While a lot of our modern day apples varieties were made from intention crosses, there are those out there that were just discovered. In 1931, a Oregon nursery called Hudson Nursery made such a discovery. A seed dropped in a hedgerow that produced a new variety of apple. They named the apple after their orchard - Hudson's Golden Gem. It is a Russet type apple. It has a brown size like a Russet potato or a Bosc pear, with undertones of gold. The apple has an appealing elongated conical shape. It has a reputation for being one of the best looking Russets. The apple ranges from medium to large in size. It ripens in October and is a good keeper.
I found this apple at the Produce Station in Ann Arbor, MI. They were grown by Poverty Lane Orchards in New Hampshire.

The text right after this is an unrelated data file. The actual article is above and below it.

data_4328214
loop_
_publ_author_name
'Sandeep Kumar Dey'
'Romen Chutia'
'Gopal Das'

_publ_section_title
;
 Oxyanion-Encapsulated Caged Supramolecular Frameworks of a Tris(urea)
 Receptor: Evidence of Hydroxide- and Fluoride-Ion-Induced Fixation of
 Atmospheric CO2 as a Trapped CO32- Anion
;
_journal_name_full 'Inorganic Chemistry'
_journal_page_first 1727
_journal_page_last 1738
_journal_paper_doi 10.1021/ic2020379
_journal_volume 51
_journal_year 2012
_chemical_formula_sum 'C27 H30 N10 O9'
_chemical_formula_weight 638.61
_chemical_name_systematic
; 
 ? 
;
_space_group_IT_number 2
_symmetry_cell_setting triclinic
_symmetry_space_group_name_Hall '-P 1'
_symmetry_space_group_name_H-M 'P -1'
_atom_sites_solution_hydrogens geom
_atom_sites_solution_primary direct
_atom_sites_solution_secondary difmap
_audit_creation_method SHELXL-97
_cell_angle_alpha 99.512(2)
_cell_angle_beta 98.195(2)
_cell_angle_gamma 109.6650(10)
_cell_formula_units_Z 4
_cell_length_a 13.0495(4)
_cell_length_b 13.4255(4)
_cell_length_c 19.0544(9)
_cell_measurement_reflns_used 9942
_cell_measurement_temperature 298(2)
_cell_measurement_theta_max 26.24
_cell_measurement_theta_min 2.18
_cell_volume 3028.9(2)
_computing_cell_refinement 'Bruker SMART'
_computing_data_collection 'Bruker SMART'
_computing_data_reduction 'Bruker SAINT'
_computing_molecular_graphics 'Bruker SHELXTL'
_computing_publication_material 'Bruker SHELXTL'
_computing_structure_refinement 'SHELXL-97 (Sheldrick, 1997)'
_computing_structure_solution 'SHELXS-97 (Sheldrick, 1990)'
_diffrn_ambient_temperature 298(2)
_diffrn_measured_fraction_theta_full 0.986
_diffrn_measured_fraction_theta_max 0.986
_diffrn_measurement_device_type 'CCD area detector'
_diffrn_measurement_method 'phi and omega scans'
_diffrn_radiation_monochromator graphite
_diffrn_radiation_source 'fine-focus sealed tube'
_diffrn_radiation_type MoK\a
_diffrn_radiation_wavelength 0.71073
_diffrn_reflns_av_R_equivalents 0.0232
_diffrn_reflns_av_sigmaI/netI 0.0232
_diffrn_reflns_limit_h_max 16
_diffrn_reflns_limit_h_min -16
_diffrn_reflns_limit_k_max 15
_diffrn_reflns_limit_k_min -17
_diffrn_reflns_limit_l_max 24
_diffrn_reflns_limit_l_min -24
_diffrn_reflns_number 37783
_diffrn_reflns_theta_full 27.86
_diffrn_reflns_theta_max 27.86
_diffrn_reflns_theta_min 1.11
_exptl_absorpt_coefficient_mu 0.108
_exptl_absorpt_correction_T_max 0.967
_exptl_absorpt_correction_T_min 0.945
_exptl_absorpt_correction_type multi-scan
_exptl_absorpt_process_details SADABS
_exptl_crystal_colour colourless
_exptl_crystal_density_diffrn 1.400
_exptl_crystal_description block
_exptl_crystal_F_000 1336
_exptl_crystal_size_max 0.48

My Experience with this Apple (Rating Scale 1-10)
Apple Flavor, 6
Overall Feeling: Hudson's is very sweet apple. It has better flavor than the popular sweet apple, the Gala. The pretty apples are not necessarily the best apples. The flavor reminds me a bit of a pear. Not much tartness to be had. It has the hard characteristic you find in Russet apples. These apples are best enjoyed out of hand. I prefer more tartness to an apple to use it in cooking applications.
Here are some apple related kitchen tools I recommend:
Amco Dial-A-Slice Adjustable Apple Corer and Slicer : Allows you to slice apples into either 8 or 16 pieces
Zyliss Soft Skin Peeler : The best peeler I have ever owned. Does a great job peeling an apple.
Mirro Foley 2-Quart Stainless Steel Food Mill : A great tool for making your own applesauce. You can make the sauce without having to do any peeling.
This apple reminds me of the Grimes Golden apples I picked from our farm orchard as a kid in the 1950s and 1960s - so close I was convinced I was tasting a Grimes Golden for the first time since moving to northern California in the 1970s. I'd love to find a source for either the Hudson's Golden Gem or the Grimes Golden in the SF Bay Area!